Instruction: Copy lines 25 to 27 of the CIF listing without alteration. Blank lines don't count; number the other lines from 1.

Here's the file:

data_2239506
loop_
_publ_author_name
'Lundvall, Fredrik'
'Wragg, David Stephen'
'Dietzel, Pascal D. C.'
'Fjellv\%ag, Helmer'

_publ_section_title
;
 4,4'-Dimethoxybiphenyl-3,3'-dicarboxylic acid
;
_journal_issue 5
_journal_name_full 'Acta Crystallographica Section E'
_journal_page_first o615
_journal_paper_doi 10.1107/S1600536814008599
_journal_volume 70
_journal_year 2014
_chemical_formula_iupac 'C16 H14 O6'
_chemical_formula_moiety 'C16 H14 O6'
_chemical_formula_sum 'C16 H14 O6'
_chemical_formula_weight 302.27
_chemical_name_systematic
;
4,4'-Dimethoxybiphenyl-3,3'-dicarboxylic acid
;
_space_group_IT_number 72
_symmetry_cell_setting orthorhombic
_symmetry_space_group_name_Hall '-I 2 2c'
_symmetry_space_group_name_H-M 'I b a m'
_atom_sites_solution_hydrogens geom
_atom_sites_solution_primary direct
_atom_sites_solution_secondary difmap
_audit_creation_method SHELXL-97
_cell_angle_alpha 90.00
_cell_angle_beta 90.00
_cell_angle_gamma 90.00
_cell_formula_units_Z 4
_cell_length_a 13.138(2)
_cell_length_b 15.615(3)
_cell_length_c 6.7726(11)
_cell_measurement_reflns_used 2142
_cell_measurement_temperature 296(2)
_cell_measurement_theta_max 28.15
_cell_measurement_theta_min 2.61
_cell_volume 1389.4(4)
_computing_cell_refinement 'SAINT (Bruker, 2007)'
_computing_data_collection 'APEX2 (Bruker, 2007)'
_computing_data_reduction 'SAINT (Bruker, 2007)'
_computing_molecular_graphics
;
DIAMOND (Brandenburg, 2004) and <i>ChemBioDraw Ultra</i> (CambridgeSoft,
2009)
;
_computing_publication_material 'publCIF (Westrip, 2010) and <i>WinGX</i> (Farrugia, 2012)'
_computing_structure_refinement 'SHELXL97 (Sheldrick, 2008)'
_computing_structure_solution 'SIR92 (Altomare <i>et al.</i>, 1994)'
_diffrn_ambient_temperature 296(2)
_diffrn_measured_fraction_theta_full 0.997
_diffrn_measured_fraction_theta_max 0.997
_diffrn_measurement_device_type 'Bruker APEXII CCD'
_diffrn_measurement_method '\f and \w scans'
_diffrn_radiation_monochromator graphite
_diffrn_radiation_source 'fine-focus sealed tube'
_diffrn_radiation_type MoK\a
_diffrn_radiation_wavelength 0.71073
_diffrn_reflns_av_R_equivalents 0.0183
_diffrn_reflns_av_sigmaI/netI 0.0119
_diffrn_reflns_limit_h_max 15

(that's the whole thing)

;
_space_group_IT_number 72
_symmetry_cell_setting orthorhombic